That isn’t how I’ve always felt. As a congressman, and more recently as a senator, I opposed marriage for same-sex couples. Then something happened that led me to think through my position in a much deeper way.
Two years ago, my son Will, then a college freshman, told my wife, Jane, and me that he is gay. He said he’d known for some time, and that his sexual orientation wasn’t something he chose; it was simply a part of who he is. Jane and I were proud of him for his honesty and courage. We were surprised to learn he is gay but knew he was still the same person he’d always been. The only difference was that now we had a more complete picture of the son we love.
That's a nice story. I'm glad Portman and his wife we able to accept their son as he is, and that their son had the courage to come out and inspire this change in view by his father. In relation to that story, Kevin posted this data comparing how members of congress vote on women's issues when they have daughters and when they don't:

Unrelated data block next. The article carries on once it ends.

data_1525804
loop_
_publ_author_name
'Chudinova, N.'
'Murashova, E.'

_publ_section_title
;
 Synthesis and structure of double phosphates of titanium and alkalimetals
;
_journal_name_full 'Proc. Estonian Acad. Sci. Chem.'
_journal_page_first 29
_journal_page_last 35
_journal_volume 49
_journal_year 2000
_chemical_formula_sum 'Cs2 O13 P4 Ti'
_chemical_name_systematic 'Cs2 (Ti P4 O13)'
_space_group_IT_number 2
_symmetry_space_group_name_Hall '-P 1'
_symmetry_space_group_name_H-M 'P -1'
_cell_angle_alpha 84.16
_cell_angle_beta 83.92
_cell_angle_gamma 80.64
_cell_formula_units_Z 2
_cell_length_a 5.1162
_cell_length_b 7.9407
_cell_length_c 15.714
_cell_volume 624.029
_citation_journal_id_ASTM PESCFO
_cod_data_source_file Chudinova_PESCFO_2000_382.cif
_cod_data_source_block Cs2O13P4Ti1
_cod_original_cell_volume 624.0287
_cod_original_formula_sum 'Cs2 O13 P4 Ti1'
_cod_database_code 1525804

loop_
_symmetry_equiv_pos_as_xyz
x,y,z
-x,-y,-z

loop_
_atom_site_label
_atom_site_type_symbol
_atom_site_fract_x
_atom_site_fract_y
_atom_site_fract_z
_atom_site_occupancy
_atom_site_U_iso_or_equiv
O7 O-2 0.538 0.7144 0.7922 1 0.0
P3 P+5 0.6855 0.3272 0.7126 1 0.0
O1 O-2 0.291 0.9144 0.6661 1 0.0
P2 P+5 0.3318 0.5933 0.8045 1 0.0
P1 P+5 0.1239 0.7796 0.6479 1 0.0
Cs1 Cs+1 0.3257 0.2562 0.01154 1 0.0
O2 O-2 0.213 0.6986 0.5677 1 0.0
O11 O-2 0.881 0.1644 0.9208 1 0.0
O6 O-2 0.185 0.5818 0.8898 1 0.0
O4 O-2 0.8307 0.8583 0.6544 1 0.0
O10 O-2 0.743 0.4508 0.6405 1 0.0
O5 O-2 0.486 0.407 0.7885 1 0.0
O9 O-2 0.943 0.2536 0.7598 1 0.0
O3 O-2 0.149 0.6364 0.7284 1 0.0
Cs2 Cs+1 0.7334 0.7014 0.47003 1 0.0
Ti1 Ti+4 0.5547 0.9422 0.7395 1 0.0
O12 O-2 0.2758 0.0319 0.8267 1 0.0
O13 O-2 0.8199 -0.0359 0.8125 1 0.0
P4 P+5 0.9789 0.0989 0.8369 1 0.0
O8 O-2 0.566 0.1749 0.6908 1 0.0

Sure, the effect is small, but among both Democrats and Republicans, members of Congress tend to vote better on women's issues if they have more daughters. Along the same lines, it's instructive to look at which Republicans in the Senate voted for the Lilly Ledbetter Fair Pay Act. Personal experience makes a difference even here.
You don't have to have daughters or gay family members in order to take the liberal side on issues that affect them. But in relation to my last post about how my views changed, it seems to at least make people think about things when they are personally confronted with people that challenge their beliefs. That doesn't seem to work with logical arguments or data. Most people can rationalize their way around that. But it's harder to ignore family. Maybe we can force elected officials to spend time with each other's families, or better yet, families completely different than theirs.